Stimulants have been intuitively considered as treatment options for depression for a very long time. It is often said that Freud treated his own depression by snorting cocaine.
Methylphenidate (Ritalin) was first systematically studied in the treatment of depression in the UK in 1958 by Robin & Wiseberg, with spectacularly negative results. But the allure of the rapid action and the broad monoaminergic effects of stimulants meant that we clinicians never lost our interest in this class of drugs for treating depression! In many cases of treatment resistance as well as in psycho-oncology practice, stimulants are used for depressive symptoms.
To date, there have been 2 RCTs on methylphenidate, 2 on modafinil, 3 on lisdexamfetamine (Vyvanse) as augmentation agents to antidepressants (predominantly SSRIs or venlafaxine) but none of them have demonstrated a convincing clinical or statistical advantage for efficacy (1).
Nevertheless, for specific forms of depression, such as bipolar depression, there is some support for psychostimulant augmentation ( 1 RCT on modafinil; 4 RCTs on armodafinil). I say ‘some’ support, as 16 patients with bipolar depression need to be augmented with modafinil for one additional subject to achieve remission. But it is worth noting that you are 4 times more likely to help than harm a patient with bipolar depression when trying this adjunct treatment (The likelihood to be helped or harmed (LHH = NNH/NNT = 4.26) (2).
Various speculations exist to explain the spectacular lack of supportive evidence for psychostimulants in depression.
- Stimulants may only benefit a subgroup of depressed patients with excess sleepiness and lack of drive (i.e., atypical depression) (3).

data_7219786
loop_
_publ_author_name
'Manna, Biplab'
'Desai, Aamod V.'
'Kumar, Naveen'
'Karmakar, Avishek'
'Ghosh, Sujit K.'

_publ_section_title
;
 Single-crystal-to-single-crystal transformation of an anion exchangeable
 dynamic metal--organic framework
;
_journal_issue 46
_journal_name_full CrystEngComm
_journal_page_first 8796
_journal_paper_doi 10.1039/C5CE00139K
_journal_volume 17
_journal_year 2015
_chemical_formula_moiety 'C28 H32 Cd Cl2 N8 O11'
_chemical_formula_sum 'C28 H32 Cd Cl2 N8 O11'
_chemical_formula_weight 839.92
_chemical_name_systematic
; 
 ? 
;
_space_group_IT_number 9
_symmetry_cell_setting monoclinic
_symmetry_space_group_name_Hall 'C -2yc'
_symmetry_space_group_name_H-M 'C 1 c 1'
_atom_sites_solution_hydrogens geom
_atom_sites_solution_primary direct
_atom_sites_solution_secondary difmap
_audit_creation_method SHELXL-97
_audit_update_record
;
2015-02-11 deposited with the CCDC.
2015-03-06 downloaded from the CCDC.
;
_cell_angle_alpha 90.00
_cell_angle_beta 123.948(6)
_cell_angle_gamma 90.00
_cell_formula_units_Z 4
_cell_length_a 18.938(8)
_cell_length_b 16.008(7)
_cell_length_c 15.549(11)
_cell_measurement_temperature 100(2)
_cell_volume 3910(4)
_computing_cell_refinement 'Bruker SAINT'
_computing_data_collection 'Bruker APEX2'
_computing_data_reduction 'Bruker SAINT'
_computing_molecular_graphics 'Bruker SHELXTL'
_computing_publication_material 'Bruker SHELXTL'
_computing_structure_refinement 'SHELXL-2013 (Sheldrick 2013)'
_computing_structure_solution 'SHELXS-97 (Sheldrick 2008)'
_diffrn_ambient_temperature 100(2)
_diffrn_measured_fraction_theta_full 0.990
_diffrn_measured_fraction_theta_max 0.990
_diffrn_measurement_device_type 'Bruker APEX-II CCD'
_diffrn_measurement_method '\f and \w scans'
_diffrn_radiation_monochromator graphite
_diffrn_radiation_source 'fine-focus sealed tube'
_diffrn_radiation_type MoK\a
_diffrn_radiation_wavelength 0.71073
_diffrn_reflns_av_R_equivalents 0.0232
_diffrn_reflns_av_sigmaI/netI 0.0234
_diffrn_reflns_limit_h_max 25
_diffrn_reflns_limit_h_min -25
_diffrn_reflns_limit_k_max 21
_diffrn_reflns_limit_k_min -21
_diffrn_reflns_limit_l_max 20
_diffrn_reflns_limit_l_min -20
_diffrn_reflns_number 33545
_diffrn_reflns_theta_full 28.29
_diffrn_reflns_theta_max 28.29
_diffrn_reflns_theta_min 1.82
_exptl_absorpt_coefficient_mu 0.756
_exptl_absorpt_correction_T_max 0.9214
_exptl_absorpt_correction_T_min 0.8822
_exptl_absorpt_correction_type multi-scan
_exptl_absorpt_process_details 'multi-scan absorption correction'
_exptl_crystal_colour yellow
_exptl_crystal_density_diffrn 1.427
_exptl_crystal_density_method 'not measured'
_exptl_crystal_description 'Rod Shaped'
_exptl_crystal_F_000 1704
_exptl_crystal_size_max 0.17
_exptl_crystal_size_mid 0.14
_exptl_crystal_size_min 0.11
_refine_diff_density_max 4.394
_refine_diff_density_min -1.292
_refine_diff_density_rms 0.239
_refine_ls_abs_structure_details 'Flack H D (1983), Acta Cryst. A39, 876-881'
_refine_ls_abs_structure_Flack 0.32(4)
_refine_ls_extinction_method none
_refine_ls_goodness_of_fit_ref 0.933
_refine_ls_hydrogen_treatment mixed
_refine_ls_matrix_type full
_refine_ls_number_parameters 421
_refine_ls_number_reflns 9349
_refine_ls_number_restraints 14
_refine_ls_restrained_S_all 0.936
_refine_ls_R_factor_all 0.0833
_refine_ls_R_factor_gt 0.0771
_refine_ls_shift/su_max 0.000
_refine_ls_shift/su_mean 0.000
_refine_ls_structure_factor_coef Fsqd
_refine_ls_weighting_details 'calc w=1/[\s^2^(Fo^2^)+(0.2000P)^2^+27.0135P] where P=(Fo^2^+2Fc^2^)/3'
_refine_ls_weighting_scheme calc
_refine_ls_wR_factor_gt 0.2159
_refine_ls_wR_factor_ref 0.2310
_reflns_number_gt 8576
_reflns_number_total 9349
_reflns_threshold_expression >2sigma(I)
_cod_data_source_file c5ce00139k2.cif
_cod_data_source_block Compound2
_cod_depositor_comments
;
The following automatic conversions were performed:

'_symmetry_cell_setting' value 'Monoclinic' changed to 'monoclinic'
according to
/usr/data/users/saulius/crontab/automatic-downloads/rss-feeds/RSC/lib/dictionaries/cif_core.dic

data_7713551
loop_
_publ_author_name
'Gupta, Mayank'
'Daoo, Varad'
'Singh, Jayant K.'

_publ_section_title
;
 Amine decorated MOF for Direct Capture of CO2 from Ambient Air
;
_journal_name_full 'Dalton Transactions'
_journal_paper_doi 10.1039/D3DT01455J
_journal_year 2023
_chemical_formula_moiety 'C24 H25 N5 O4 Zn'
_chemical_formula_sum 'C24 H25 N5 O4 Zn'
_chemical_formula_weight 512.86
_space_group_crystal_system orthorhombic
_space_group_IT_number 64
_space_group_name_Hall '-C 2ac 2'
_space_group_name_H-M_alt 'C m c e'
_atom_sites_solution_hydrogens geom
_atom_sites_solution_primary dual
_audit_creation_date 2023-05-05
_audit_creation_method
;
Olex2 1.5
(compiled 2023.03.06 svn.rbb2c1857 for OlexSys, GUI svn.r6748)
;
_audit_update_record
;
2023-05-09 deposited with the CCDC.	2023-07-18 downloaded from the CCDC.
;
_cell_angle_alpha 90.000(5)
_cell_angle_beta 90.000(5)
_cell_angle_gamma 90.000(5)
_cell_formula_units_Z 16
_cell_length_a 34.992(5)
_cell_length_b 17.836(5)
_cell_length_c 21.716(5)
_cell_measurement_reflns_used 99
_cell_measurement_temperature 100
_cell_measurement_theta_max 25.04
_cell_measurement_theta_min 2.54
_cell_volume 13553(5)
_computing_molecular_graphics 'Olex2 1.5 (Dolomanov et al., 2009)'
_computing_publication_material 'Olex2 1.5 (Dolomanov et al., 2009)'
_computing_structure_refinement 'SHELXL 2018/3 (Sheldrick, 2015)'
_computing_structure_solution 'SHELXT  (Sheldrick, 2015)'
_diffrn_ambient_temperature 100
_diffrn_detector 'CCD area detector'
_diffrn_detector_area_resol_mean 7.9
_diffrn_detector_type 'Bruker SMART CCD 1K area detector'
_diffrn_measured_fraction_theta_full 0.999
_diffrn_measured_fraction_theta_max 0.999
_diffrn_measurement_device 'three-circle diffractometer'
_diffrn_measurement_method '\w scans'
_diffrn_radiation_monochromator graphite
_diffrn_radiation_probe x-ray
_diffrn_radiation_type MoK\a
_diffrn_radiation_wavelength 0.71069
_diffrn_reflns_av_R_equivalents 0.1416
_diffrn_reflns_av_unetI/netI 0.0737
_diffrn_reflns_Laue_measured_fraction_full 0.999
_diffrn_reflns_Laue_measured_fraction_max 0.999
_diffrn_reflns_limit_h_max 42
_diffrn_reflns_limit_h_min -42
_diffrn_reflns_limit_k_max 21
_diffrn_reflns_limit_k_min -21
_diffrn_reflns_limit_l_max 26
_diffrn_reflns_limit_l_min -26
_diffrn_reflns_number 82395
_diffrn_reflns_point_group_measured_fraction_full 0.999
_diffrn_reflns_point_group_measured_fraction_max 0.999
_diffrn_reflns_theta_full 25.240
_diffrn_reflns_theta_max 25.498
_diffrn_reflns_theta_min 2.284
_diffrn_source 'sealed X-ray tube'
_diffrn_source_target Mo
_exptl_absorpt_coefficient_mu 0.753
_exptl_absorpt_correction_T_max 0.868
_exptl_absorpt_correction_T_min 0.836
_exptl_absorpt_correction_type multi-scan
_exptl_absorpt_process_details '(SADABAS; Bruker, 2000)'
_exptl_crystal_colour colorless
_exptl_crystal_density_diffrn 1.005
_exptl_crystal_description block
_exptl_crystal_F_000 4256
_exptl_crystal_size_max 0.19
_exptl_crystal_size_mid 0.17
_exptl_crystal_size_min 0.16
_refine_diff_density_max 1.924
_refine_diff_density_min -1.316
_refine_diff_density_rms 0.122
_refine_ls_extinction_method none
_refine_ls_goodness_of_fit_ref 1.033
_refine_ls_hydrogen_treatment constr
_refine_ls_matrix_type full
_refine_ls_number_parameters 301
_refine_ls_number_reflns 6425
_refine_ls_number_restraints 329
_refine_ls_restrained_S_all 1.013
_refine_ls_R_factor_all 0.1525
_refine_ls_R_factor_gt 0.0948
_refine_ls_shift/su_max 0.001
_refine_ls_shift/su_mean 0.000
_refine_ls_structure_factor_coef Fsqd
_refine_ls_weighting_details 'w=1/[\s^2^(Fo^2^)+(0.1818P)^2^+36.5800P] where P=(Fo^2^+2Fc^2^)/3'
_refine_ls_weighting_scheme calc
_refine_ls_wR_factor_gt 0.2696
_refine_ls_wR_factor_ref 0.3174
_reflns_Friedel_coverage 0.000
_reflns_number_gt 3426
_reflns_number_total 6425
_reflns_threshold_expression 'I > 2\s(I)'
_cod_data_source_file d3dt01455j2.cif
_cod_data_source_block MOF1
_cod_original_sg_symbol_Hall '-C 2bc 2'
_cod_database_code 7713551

- For a given patient, some [i.e. neurocognitive (executive dysfunction) and neurovegetative (melancholic)] but not all features of depression may respond better (4).
So what do we need to know when considering the use of stimulants for depression in practice?
- Evidence to use stimulants as monotherapy or adjuvants for MDD is weak, not supportive of routine consideration. Ritalin, Vyvanse and Modafinil have been studied in this regard.
- For bipolar depression, modafinil has more encouraging evidence base (armodafinil at 150mg/day or modafinil at 200mg/day) as adjuvant to various combinations of mood stabilisers.
- If you are planning to use stimulants in MDD or bipolar depression, please remember that (1) combining stimulants with TCAs or MAOIs can increase the risk of hypertensive crisis as well as serotonin syndrome (2)
- Most controlled trials have been short-term studies (~8 weeks), so there is not much leg to stand on when using stimulants for long periods when a response is not forthcoming.
- It is important to keep in mind the habit forming potential of stimulants. “If there is one person who can be held responsible for the emergence of cocaine as a recreational pharmaceutical, it was Freud.” – Dominic Streatfeild, in the book “Cocaine: An Unauthorized Biography”
Post Contribution by Dr. Lena Palaniyappan
- Faraone SV. The pharmacology of amphetamine and methylphenidate: relevance to the neurobiology of attention-deficit/hyperactivity disorder and other psychiatric comorbidities. Neuroscience & Biobehavioral Reviews. 2018 Apr 1;87:255-70.
- Nunez NA, Singh B, Romo‐Nava F, Joseph B, Veldic M, Cuellar‐Barboza A, Cabello Arreola A, Vande Voort JL, Croarkin P, Moore KM, Biernacka J. Efficacy and tolerability of adjunctive modafinil/armodafinil in bipolar depression: A meta‐analysis of randomized controlled trials. Bipolar disorders. 2020 Mar;22(2):109-20.
- Hegerl U, Hensch T. Why do stimulants not work in typical depression?. Australian & New Zealand Journal of Psychiatry. 2017 Jan;51(1):20-2.
- McIntyre RS, Lee Y, Zhou AJ, Rosenblat JD, Peters EM, Lam RW, Kennedy SH, Rong C, Jerrell JM. The efficacy of psychostimulants in major depressive episodes: a systematic review and meta-analysis. Journal of Clinical Psychopharmacology. 2017 Aug 1;37(4):412-8.
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